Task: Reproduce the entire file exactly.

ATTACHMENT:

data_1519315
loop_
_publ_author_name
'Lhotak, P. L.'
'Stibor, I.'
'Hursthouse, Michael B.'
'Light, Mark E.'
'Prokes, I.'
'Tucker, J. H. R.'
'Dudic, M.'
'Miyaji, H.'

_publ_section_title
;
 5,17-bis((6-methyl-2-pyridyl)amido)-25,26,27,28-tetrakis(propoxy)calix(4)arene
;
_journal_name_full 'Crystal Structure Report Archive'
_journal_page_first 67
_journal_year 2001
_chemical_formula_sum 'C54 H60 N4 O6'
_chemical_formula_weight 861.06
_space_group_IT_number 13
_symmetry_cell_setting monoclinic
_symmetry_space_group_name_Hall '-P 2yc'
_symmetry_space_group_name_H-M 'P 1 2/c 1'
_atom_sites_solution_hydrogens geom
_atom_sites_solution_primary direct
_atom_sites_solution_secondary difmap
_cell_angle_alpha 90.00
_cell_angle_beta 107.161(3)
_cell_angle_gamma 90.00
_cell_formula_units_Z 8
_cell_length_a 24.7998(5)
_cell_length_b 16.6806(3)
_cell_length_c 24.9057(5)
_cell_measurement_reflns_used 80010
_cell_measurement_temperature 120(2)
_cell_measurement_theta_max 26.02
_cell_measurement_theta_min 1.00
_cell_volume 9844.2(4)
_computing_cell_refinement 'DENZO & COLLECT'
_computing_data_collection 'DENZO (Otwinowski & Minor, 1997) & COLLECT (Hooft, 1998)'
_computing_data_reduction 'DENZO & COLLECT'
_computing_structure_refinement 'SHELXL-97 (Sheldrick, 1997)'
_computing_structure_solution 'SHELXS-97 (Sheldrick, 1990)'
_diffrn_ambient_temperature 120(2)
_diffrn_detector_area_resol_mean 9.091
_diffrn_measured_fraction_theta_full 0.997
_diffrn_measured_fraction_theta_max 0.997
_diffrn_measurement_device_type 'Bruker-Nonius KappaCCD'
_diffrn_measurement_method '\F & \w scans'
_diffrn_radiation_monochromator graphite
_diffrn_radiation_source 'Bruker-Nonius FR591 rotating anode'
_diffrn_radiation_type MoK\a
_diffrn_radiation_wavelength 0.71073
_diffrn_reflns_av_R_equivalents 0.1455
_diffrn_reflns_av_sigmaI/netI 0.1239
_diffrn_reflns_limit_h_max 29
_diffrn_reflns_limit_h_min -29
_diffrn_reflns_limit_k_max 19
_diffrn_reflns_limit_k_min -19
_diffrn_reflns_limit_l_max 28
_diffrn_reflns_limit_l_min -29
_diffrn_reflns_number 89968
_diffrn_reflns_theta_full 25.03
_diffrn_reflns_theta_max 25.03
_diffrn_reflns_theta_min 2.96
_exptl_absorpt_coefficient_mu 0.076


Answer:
data_1519315
loop_
_publ_author_name
'Lhotak, P. L.'
'Stibor, I.'
'Hursthouse, Michael B.'
'Light, Mark E.'
'Prokes, I.'
'Tucker, J. H. R.'
'Dudic, M.'
'Miyaji, H.'

_publ_section_title
;
 5,17-bis((6-methyl-2-pyridyl)amido)-25,26,27,28-tetrakis(propoxy)calix(4)arene
;
_journal_name_full 'Crystal Structure Report Archive'
_journal_page_first 67
_journal_year 2001
_chemical_formula_sum 'C54 H60 N4 O6'
_chemical_formula_weight 861.06
_space_group_IT_number 13
_symmetry_cell_setting monoclinic
_symmetry_space_group_name_Hall '-P 2yc'
_symmetry_space_group_name_H-M 'P 1 2/c 1'
_atom_sites_solution_hydrogens geom
_atom_sites_solution_primary direct
_atom_sites_solution_secondary difmap
_cell_angle_alpha 90.00
_cell_angle_beta 107.161(3)
_cell_angle_gamma 90.00
_cell_formula_units_Z 8
_cell_length_a 24.7998(5)
_cell_length_b 16.6806(3)
_cell_length_c 24.9057(5)
_cell_measurement_reflns_used 80010
_cell_measurement_temperature 120(2)
_cell_measurement_theta_max 26.02
_cell_measurement_theta_min 1.00
_cell_volume 9844.2(4)
_computing_cell_refinement 'DENZO & COLLECT'
_computing_data_collection 'DENZO (Otwinowski & Minor, 1997) & COLLECT (Hooft, 1998)'
_computing_data_reduction 'DENZO & COLLECT'
_computing_structure_refinement 'SHELXL-97 (Sheldrick, 1997)'
_computing_structure_solution 'SHELXS-97 (Sheldrick, 1990)'
_diffrn_ambient_temperature 120(2)
_diffrn_detector_area_resol_mean 9.091
_diffrn_measured_fraction_theta_full 0.997
_diffrn_measured_fraction_theta_max 0.997
_diffrn_measurement_device_type 'Bruker-Nonius KappaCCD'
_diffrn_measurement_method '\F & \w scans'
_diffrn_radiation_monochromator graphite
_diffrn_radiation_source 'Bruker-Nonius FR591 rotating anode'
_diffrn_radiation_type MoK\a
_diffrn_radiation_wavelength 0.71073
_diffrn_reflns_av_R_equivalents 0.1455
_diffrn_reflns_av_sigmaI/netI 0.1239
_diffrn_reflns_limit_h_max 29
_diffrn_reflns_limit_h_min -29
_diffrn_reflns_limit_k_max 19
_diffrn_reflns_limit_k_min -19
_diffrn_reflns_limit_l_max 28
_diffrn_reflns_limit_l_min -29
_diffrn_reflns_number 89968
_diffrn_reflns_theta_full 25.03
_diffrn_reflns_theta_max 25.03
_diffrn_reflns_theta_min 2.96
_exptl_absorpt_coefficient_mu 0.076